Re: what's the rationale for Vulcan emotional suppression?
 
From what I've seen on screen, I definitely have to echo C.E. Evans point about there being biological aspects to their violent streak, in spite of the Romulan's presentation.

To reconcile the two, I have always been of the belief that imperialism is a distinct idiosyncrasy of the Romulans as a people, relating primarily to their chosen way of life and of organizing their society. But there is nothing on-screen stating that this confers any behavioral condition upon them individually. They could very well have embraced some form of emotional control (albeit obviously less strident), and it would be the rational course of action if indeed their race (Vulcans writ large) is beset with abnormally erratic emotions.

Rather than reject emotional control, we've only ever seen that the Romulans reject logic specifically, and especially where it regards how they govern their society and their lives. However, the two states of existence (emotional suppression and violent imperialism) are not mutually exclusive. The coexistence of these approaches can, IMO, entirely explain the way the Romulans we've seen have been depicted.

The Vulcans seem to have chosen to integrate the pursuit of logic and rejection of unreasonable use of violence, with its attendant emotional suppression, into the way they run things on their planet. Their way of life is highly dependent on its strict adherence. Career, family, government and moments of crisis are all engaged through the purity of reason. It's systemic and a rather drastic leap from merely suppressing emotions.

They are the central tenets of Surak's teachings and it was probably this that drove the Romulans' ancestors to seek another path.

jayrath March 5 2013 08:49 PM

Re: what's the rationale for Vulcan emotional suppression?
 
It was of course introduced as a gimmick that they then had to figure out a rationale for. In the broader context, Vulcan "logic" represents complete rationality, while McCoy represents passion. Kirk is in the middle, balancing the two. That's the delight of characterizations in TOS, and it was never reproduced in subsequent series.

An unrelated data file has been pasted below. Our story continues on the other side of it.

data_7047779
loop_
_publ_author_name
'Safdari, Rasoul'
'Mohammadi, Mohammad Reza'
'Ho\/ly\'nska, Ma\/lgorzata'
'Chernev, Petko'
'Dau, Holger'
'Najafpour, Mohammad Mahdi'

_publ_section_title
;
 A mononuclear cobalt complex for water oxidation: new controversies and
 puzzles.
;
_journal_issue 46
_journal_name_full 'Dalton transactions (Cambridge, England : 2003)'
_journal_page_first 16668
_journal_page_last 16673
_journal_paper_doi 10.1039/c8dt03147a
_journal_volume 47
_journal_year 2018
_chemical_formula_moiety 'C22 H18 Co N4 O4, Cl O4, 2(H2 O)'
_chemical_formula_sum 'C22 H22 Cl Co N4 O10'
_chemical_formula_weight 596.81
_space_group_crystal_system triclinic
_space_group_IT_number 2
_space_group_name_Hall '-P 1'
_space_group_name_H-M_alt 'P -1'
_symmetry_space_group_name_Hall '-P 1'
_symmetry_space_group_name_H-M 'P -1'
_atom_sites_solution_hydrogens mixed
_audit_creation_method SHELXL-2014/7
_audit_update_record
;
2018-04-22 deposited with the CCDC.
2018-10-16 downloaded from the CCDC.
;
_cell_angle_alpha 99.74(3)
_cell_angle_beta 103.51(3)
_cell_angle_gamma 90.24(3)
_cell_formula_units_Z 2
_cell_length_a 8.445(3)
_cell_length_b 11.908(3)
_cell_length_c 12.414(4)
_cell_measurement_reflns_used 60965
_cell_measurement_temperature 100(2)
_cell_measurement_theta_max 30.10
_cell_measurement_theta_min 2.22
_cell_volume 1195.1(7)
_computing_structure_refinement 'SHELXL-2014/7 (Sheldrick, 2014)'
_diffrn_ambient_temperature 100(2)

QCzar March 5 2013 08:51 PM

Re: what's the rationale for Vulcan emotional suppression?
 
This aspect of Vulcans has never been consistently portrayed in any of the series or films. Generally, Vulcans are as emotionally-suppressed as the plot needs them to be. I actually like this nuanced depiction, even if it wasn't necessarily the intended result. Makes them seem like a real people, with a requisite spectrum of calm to crazy (and seemingly ubiquitous snark), rather than one-note caricatures that most Trek races seem to be.

sonak March 5 2013 09:10 PM

Re: what's the rationale for Vulcan emotional suppression?
 
Quote:

QCzar wrote: (Post 7764043)
This aspect of Vulcans has never been consistently portrayed in any of the series or films. Generally, Vulcans are as emotionally-suppressed as the plot needs them to be. I actually like this nuanced depiction, even if it wasn't necessarily the intended result. Makes them seem like a real people, with a requisite spectrum of calm to crazy (and seemingly ubiquitous snark), rather than one-note caricatures that most Trek races seem to be.